Assault on Precinct 13 is a remake of the 1976 John Carpenter classic (which is remake of the Howards Hawks western Rio Bravo). The plot scenario is something we’ve all seen before. Our heroes are holed up in an indoor arena (in this case, a precinct), trying to keep the outside forces at bay. In this case, the hero is Jake Roenick (played by Ethan Hawke). On New Year’s Eve, and with the closing of the precinct looming, crimelord Bishop (played by Laurence Fishburne)is dumped off at the office. A s…owstorm has forced the criminals here. Meanwhile, Bishop’s men try to bust him out, hence the assault. As we all know, hell will break loose.
Assault sports an excellent cast. The always engaging Mario Bello plays a psychiatrist caught up in the seige. Soprano‘s star Drea De Matteo is along for the ride as a sexy secretary, crusty Brian Dennehy is crusty Brian Dennehy, and Ja Rule and John Leguizamo round out the other baddie detainees. The success of the film, however, can mostly be attributed to the slick and taut direction of Frenchman Jean-Francoise Rinet. The film moves along at a stylish pace. Despite lacking in the Carpenter moral ambiguity, and the synth score, this Assault on Precinct 13 is a solid, modern action movie for the 21st century.
This film can be watched in Dolby Digital 5.1 Surround or DTS. Either way, this audio mix is an “assault” on your stereo system. Lots of directionality on rear speakers, and those explosions will shake your walls. Dialogue is clear and clean. If you are French, lucky you. You can listen to a French Dolby 5.1 Surround mix. This is an excellent audio mix, which really puts you inside Precinct 13. Well done.
The video transfer, while excellent, is not as good as the audio. Seen in widescreen 2.40:1, the transfer has a lot going for it. There’s a lot of night in the movie, so it’s important that the blacks are solid. No worries. They are. Slight grain appears from time to time, but it’s not predominant. Edge enhancement is distracting from time to time. But this is a transfer that suits the movie really well: dark and shadowy.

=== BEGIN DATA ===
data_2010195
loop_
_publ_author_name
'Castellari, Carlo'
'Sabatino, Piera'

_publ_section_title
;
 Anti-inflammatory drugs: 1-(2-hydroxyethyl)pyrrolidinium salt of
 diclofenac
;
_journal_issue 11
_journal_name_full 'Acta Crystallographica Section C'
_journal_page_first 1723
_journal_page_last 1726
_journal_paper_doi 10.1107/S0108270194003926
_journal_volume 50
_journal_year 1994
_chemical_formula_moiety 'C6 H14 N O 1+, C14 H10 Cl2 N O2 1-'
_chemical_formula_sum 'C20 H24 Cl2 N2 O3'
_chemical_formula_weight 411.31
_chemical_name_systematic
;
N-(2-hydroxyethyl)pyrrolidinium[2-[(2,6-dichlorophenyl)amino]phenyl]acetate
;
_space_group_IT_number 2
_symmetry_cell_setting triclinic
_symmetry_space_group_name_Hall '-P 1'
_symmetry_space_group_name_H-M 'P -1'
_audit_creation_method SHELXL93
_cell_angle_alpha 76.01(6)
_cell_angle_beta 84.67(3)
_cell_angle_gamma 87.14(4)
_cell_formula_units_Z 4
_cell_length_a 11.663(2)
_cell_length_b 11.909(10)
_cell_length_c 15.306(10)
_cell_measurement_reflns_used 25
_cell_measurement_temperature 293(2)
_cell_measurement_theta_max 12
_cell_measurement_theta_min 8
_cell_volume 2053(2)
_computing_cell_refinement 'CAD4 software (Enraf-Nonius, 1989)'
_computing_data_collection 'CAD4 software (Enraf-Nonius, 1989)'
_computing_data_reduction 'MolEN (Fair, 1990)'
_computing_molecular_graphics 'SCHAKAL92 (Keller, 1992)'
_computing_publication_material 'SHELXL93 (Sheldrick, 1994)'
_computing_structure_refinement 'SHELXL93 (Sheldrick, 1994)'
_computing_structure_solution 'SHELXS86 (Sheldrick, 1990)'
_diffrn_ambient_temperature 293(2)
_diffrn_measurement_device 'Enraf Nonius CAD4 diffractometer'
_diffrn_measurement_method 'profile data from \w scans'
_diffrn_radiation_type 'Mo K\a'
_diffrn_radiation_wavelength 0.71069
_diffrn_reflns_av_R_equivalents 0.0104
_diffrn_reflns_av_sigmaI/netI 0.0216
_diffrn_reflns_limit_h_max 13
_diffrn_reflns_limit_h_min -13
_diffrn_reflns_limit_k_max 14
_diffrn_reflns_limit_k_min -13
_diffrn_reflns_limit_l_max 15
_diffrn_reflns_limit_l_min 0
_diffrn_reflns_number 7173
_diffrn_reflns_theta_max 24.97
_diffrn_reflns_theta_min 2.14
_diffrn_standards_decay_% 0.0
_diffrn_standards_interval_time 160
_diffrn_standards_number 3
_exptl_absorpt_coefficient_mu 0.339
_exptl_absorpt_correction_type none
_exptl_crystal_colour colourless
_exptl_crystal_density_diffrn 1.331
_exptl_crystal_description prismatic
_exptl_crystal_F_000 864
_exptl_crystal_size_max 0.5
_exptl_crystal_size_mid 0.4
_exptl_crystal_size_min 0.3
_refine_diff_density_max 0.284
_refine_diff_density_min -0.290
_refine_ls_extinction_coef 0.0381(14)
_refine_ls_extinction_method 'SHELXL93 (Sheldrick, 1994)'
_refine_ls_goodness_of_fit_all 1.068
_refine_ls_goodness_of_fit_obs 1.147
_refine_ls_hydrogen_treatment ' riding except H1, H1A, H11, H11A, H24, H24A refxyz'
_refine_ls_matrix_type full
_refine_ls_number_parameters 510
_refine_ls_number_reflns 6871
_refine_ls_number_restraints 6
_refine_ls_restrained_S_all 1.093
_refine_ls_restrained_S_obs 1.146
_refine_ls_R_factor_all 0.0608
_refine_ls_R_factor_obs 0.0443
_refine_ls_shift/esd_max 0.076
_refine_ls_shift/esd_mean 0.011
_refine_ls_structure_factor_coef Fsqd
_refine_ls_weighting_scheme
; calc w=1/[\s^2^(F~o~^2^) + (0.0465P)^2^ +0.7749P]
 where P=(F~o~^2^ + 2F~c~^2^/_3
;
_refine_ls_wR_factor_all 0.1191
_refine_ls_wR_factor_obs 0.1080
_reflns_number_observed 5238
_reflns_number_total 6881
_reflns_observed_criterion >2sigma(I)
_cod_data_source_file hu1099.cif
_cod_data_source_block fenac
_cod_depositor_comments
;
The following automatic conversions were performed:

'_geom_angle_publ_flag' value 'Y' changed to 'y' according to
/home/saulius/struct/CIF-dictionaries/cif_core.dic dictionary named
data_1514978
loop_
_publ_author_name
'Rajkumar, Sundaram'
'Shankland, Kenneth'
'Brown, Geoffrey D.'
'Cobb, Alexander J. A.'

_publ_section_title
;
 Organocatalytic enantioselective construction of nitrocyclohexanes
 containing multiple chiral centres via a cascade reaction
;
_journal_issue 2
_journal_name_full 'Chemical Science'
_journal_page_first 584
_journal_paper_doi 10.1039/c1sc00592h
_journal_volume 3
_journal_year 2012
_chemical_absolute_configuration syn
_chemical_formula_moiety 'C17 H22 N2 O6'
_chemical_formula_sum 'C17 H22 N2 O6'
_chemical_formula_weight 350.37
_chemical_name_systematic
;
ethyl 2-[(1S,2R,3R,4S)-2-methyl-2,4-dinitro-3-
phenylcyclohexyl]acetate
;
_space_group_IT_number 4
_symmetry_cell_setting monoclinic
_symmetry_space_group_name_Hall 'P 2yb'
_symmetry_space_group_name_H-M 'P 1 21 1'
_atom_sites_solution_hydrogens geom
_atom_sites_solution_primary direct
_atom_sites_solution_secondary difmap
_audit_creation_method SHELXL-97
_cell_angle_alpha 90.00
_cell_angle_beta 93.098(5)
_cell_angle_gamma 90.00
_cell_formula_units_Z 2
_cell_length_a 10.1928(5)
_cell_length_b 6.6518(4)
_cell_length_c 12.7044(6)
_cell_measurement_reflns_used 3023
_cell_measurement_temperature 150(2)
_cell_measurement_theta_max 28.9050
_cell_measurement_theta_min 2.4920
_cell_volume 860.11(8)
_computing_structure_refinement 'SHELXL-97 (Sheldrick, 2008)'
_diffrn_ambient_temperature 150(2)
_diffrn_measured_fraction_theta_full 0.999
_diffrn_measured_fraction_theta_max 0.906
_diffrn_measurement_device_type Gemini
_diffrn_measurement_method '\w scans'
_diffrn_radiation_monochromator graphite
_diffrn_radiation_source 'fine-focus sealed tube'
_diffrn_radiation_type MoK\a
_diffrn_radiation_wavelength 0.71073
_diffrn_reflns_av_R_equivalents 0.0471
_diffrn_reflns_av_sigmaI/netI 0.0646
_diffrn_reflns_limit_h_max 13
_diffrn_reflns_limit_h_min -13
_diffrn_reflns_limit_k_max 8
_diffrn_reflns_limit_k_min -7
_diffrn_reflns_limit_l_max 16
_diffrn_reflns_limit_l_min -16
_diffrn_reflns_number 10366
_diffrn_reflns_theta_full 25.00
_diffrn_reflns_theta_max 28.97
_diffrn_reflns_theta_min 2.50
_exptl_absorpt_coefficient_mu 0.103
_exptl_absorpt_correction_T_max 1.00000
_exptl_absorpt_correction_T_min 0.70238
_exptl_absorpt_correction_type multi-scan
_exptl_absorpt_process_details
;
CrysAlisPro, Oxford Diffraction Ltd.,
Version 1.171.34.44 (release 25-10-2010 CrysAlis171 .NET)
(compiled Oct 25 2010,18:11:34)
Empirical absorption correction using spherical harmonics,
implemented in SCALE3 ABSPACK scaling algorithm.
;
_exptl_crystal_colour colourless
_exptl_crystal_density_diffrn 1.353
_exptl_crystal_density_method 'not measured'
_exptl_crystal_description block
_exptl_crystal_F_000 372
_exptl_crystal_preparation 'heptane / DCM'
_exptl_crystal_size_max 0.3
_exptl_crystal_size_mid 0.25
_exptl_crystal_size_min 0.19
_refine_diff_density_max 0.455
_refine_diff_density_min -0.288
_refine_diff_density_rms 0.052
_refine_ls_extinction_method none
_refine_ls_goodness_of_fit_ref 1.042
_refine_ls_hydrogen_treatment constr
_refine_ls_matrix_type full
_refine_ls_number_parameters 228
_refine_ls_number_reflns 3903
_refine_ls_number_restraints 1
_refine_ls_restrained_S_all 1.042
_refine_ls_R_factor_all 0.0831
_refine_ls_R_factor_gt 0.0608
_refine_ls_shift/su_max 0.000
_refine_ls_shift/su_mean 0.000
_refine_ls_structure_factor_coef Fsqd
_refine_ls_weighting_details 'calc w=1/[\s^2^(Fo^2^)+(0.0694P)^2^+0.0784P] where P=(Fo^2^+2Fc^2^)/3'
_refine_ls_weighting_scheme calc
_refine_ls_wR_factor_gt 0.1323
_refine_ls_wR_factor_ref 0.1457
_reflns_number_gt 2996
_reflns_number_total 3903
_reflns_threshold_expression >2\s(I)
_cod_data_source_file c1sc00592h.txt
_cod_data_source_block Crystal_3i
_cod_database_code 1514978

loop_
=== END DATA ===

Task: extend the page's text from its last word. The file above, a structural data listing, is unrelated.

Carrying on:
There is an audio commentary from the director, Richet, the writer, James DeMonaco, and the producer, Jeffrey Silver. The trio make for an entertaining listen. Topics of discussion include “why remake this film”, “how we made this film different”, as well as technical and performer info. An easy two hour commentary to listen to.
There are 5 minutes or so of deleted scenes. These scenes can be watched with or without director commentary. Richet has good reasoning behind his scene deletions. Something to learn from.
The rest of the special features are featurettes. Armed and Dangerous, The Assault Team, Behind Precinct Walls, and Plan of Attack all deal with different aspects of the production. Weapons, set design, fight choreography, and stunt work are subjects addressed with these featurettes. The major featurette, however, is called Caught in the Crosshairs. This is the “standard” making of featurette. Cast members and filmmakers are interviewed about their experiences working on the film. Props are also given to the John Carpenter original.
While not as “original” as the John Carpenter film (or the Hawks western, for that matter), this incarnation of Assault on Precinct 13 stands on its own. Unlike many recent remakes, where one cries out the word “Whyyyy”, this movie is a slicky made piece of action. With excellent video, audio, and a nice assortment of extras, Assault makes for enjoyable night in your home theatre room.
Special Features List
- Audio commentary
- Deleted Scenes
- “Caught in the Crosshairs” featurette
- “The Assault Team” featurette
- “Armed and Dangerous” featurette
- “Plan of Attack” featurette
- “Behind Precinct Walls” featurette